"The largest nationwide study of drug treatment outcomes (the Treatment Outcomes Prospective Study, or TOPS) showed that the majority of those treated for heroin or heavy cocaine use were again using drugs on at least a weekly basis within a year of their discharge," Reuter wrote in one of his RAND studies. "Recovery from drug dependency is a long process," he wrote, citing statistics from the Maryland Department of Health and Mental Hygiene showing that only 20 percent of those treated for heroin addiction in Montgomery and Prince George's Counties were drug-free when discharged.
Simplistic promises to eradicate drug abuse gave way to cost-benefit analyses touting the savings to society from fewer days of drug use, and fewer crimes committed by addicts while in treatment. This change, mostly unnoticed outside the drug treatment industry, led to sunnier interpretations of the data. The TOPS results are today cited to claim that "Treatment was found to be effective in reducing daily opiate use and other illicit drug use during and after treatment," as the study's NIDA-funded authors claim.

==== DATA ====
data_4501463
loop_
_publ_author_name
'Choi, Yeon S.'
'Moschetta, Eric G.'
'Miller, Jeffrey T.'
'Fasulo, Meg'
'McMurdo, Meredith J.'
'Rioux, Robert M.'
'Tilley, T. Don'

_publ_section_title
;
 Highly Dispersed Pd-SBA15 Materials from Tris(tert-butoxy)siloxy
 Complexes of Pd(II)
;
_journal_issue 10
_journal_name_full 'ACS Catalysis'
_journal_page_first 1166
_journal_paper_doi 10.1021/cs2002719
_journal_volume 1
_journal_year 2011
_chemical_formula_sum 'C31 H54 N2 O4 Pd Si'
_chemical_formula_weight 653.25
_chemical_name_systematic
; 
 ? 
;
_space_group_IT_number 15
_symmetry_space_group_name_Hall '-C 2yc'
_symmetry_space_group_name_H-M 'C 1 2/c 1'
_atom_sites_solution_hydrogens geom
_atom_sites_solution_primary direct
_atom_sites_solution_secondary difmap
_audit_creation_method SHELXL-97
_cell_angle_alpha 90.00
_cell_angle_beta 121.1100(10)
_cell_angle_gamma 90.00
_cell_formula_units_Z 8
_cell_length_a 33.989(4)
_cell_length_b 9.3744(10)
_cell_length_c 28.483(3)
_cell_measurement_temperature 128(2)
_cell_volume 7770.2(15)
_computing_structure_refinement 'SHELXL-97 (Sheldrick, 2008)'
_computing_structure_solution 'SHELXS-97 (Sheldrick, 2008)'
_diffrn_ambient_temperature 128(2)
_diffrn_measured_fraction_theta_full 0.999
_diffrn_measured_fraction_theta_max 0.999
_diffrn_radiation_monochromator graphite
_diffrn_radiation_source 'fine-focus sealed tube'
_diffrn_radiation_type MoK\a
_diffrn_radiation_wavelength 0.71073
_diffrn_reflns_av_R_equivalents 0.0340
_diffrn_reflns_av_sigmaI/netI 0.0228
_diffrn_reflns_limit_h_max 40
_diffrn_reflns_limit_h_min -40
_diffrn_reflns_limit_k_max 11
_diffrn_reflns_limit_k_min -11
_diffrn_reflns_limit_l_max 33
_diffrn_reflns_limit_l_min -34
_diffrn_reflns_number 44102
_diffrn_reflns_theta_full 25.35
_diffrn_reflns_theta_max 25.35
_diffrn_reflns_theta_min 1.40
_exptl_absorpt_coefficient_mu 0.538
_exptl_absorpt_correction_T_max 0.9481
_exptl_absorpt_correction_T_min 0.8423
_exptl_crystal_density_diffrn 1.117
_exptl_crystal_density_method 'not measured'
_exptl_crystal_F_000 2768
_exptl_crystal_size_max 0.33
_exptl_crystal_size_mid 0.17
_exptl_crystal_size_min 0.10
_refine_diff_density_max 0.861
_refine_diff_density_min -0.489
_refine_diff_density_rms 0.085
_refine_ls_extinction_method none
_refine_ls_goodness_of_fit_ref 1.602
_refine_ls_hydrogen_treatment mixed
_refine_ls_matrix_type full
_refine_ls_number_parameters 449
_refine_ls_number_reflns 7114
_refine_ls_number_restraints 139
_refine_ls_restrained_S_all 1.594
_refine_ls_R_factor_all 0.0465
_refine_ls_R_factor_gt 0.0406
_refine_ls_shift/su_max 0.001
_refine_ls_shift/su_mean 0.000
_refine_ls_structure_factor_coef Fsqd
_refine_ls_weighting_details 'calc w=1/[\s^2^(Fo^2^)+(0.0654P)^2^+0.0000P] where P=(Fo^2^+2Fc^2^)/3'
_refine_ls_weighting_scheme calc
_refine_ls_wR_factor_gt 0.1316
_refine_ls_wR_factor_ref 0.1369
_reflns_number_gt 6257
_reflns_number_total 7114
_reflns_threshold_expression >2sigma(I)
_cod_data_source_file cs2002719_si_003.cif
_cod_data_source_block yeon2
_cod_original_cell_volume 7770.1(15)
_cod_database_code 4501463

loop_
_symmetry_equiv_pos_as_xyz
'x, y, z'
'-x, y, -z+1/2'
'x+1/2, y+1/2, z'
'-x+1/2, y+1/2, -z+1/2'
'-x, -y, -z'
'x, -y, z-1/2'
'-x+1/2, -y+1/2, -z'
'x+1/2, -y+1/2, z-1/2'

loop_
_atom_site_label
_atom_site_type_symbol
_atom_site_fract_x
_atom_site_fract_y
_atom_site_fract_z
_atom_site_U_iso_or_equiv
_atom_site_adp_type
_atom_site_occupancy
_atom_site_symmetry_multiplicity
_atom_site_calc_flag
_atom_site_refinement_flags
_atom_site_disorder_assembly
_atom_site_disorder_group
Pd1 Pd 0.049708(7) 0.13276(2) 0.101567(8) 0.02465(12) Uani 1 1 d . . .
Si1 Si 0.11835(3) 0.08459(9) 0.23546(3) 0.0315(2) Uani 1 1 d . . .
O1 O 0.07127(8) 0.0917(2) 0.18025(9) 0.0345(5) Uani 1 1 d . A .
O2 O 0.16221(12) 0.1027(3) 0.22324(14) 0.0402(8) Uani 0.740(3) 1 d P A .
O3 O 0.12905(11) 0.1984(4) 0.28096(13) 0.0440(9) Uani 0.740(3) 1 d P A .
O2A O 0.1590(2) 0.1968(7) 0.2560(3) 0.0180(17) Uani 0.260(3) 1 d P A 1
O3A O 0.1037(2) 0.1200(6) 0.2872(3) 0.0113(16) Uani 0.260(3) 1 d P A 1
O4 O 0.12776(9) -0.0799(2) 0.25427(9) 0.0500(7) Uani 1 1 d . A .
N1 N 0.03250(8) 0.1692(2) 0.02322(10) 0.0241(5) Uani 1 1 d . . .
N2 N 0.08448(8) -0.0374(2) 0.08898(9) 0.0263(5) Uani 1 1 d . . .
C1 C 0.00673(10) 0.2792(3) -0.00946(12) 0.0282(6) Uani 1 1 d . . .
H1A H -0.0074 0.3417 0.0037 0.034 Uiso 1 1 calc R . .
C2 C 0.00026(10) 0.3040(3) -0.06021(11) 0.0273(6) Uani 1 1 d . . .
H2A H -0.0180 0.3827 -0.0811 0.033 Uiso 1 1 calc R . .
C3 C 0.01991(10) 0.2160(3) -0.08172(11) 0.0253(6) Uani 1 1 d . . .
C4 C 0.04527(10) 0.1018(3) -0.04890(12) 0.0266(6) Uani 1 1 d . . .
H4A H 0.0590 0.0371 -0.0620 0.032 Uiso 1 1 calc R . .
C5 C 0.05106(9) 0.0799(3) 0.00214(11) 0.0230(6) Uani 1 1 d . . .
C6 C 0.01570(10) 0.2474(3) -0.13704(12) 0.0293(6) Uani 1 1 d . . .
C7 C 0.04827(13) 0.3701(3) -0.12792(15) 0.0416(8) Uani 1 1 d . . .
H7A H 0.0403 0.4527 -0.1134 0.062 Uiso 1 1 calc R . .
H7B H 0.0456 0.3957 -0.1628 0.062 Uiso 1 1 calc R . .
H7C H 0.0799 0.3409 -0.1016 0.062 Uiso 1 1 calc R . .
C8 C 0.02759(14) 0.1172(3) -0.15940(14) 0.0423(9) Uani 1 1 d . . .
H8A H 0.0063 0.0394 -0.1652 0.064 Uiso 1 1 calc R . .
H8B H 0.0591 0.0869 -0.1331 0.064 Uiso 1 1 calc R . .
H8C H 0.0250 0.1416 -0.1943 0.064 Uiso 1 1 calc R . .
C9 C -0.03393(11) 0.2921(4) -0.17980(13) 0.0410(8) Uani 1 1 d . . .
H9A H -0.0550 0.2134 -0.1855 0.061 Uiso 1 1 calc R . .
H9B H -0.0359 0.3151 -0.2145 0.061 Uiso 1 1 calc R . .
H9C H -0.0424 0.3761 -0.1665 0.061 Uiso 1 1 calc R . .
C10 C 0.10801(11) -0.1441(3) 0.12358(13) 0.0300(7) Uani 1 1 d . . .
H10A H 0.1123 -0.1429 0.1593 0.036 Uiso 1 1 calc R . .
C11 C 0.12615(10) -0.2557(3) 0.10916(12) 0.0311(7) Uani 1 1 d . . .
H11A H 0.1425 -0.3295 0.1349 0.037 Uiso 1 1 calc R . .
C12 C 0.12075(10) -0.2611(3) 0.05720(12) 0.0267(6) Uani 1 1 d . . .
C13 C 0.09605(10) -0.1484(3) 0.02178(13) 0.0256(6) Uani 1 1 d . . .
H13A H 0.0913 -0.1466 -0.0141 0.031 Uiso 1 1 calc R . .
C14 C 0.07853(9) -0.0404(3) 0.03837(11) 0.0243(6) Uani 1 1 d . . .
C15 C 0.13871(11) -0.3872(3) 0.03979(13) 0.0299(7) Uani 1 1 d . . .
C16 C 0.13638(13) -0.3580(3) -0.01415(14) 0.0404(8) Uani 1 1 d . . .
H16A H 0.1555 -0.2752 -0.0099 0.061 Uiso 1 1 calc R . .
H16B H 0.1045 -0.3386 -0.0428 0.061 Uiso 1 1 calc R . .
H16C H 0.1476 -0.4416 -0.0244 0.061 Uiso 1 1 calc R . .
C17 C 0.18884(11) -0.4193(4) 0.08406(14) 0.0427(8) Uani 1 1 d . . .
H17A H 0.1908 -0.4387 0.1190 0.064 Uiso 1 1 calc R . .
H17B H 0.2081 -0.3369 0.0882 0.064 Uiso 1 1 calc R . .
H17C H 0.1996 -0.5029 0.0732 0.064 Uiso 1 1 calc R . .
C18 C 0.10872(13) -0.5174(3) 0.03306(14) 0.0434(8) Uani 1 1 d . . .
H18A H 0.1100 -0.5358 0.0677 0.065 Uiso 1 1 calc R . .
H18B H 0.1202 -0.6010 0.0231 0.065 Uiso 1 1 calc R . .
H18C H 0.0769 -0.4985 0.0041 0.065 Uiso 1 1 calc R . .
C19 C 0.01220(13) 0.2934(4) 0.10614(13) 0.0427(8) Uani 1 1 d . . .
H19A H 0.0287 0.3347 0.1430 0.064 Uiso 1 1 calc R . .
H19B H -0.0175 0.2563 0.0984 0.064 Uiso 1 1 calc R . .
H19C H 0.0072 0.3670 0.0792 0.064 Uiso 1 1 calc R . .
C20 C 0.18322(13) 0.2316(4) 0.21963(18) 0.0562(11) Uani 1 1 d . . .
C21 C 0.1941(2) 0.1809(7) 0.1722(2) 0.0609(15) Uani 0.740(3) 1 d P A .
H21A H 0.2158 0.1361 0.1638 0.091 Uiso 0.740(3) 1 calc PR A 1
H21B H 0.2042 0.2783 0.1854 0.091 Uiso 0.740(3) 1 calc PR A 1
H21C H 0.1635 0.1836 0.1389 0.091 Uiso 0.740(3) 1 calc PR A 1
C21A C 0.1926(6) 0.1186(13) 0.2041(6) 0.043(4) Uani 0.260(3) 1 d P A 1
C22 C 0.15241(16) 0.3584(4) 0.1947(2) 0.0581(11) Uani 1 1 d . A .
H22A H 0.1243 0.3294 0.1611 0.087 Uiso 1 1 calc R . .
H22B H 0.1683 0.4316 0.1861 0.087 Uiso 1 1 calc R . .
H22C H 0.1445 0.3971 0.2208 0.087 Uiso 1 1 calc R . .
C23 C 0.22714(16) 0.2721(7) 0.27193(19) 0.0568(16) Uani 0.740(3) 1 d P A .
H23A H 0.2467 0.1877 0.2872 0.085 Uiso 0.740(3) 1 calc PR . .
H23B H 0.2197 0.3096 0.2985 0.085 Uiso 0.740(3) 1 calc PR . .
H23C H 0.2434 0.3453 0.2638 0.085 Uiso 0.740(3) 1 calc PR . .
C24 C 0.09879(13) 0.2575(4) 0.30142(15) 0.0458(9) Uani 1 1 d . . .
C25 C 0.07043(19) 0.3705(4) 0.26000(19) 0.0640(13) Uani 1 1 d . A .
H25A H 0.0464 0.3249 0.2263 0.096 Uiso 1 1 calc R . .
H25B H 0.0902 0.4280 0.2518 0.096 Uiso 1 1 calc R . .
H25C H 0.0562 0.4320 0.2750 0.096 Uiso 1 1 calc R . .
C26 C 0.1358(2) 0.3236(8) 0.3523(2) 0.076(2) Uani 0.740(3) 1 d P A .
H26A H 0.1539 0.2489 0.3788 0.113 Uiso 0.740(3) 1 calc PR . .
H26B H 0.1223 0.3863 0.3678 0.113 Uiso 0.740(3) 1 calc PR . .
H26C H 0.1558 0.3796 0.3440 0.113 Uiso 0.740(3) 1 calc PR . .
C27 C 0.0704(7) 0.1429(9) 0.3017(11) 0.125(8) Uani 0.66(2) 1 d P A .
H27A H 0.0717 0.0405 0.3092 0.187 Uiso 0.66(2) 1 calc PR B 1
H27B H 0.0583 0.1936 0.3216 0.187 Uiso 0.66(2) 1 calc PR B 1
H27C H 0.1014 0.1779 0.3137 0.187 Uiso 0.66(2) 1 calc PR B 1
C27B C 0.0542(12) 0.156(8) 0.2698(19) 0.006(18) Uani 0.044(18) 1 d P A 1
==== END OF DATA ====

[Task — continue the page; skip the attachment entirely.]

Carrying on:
DuPont, now president of the Institute for Behavior and Health in Rockville, says that shift was toxic. "That's what's called harm reduction," he says. "It has become a dominant view in the treatment field, a view that I think is totally wrong. What it does is justify failure."
The crisis of the 1980s led to a renewed interest in novel and even radical solutions. By 1988 Baltimore Mayor Kurt Schmoke was calling for a debate on drug legalization, saying the concept should be discussed openly and seriously.
"I propose that we make a dramatic change," Schmoke told a gathering of correctional officers in Baltimore in 1989, "that we have the war on drugs considered primarily a public health rather than a criminal justice war, that the war on drugs should be led not by police and prosecutors, but by the Surgeon General."
Although Schmoke's ideas are still considered ahead of their time, the language of medicalization was already en vogue. "We're trying to get them to deal with addicts as patients," then Baltimore Health Commissioner Maxie Collier told The Washington Post, explaining the Schmoke administration's efforts to coordinate drug treatment programs with the city's private medical community. "Addiction has to be viewed as a primary care problem . . . like hypertension or diabetes."
With that goal in mind, Schmoke obtained a federal grant in 1990 to establish the Baltimore Substance Abuse System within the city's Health Department. The model was not unlike Jaffe's old White House Special Action Office for Drug Abuse Prevention, which was phased out by 1975. "BSAS was supposed to put itself out of business in five years," bSAS Chief Financial Officer Arnold Ross says.